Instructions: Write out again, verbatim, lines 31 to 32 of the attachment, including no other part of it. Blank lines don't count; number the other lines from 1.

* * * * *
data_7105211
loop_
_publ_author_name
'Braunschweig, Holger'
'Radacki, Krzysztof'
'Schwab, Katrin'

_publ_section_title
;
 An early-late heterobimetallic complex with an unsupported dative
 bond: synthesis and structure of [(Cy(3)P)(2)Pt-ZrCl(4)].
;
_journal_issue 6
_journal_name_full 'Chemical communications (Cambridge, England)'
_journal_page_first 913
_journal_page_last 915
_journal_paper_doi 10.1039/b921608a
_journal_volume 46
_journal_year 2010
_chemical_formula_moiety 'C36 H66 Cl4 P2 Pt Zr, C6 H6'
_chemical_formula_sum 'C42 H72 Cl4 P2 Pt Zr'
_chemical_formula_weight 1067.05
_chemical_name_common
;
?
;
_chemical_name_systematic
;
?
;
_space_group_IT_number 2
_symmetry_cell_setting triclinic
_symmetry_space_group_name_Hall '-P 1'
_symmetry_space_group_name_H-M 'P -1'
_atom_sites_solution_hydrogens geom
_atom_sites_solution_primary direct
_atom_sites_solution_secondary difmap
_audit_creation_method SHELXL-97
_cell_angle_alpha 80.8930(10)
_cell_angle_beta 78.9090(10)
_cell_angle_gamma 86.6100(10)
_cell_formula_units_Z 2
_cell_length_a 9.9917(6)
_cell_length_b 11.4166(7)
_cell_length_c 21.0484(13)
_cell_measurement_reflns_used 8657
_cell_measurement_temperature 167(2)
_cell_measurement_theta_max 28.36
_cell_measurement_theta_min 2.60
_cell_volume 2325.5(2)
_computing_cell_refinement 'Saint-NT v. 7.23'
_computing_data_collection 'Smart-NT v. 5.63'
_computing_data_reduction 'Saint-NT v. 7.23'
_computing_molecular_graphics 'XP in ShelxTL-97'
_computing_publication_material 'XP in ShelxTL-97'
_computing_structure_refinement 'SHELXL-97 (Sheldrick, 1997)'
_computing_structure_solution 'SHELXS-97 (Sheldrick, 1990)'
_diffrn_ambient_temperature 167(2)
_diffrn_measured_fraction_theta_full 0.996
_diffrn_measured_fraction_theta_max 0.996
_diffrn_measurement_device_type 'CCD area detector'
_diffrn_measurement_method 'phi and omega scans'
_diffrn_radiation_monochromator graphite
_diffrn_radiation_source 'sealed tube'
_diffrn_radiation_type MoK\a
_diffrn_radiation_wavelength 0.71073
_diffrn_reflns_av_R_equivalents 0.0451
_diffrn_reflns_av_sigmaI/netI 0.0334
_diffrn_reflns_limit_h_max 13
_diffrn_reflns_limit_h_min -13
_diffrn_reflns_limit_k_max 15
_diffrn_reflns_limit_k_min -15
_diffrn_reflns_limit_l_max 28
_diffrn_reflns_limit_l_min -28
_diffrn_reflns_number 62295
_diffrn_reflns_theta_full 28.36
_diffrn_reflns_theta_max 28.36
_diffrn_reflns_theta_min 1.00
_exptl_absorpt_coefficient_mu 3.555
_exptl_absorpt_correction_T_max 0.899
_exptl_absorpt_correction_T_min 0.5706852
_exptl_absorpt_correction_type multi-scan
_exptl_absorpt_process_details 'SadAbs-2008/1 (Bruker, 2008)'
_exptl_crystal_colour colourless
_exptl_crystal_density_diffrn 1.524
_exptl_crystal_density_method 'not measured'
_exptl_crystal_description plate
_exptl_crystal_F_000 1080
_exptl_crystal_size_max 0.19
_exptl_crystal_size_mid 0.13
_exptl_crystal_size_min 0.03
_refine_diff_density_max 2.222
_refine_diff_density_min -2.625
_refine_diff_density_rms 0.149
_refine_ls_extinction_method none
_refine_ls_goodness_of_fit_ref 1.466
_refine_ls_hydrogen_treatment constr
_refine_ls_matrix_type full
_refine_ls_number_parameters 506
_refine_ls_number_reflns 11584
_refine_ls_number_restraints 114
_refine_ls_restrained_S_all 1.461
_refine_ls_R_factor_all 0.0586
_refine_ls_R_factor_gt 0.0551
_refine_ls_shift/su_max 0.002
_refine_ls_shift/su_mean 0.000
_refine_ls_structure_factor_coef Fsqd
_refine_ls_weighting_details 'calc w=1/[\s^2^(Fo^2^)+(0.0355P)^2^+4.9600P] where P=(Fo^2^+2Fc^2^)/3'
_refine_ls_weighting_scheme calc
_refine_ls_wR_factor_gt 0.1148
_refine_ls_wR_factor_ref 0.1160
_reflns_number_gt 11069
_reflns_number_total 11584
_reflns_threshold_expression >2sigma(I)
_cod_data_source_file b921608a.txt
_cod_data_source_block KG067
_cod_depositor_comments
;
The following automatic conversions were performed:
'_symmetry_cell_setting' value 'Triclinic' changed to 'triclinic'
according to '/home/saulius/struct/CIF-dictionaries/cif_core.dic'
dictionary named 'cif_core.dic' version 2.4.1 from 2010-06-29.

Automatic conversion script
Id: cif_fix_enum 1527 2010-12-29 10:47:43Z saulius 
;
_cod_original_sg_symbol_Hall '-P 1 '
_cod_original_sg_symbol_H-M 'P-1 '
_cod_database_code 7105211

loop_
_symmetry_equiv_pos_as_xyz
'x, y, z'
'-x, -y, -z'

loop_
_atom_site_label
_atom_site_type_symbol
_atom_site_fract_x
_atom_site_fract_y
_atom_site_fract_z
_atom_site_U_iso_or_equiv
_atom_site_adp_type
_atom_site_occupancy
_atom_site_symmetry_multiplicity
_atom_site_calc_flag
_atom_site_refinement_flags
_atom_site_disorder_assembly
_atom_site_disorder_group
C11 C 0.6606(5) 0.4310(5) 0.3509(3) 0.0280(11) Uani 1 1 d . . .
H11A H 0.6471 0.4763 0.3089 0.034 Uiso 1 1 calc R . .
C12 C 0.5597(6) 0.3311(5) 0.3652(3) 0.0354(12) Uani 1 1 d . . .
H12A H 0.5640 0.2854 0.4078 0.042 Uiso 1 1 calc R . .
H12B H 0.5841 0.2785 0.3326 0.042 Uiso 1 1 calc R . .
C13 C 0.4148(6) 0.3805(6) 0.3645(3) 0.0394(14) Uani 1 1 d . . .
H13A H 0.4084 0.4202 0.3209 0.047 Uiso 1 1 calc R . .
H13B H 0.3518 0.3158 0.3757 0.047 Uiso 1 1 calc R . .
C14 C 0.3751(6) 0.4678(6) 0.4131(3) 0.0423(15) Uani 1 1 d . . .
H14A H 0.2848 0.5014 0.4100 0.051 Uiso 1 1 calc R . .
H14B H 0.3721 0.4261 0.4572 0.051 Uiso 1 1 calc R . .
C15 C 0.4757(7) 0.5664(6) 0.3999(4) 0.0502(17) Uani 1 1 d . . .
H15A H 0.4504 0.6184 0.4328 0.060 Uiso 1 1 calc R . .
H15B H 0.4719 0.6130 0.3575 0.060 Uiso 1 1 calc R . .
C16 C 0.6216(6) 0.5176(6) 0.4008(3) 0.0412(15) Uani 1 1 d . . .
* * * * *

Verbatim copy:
_symmetry_cell_setting triclinic
_symmetry_space_group_name_Hall '-P 1'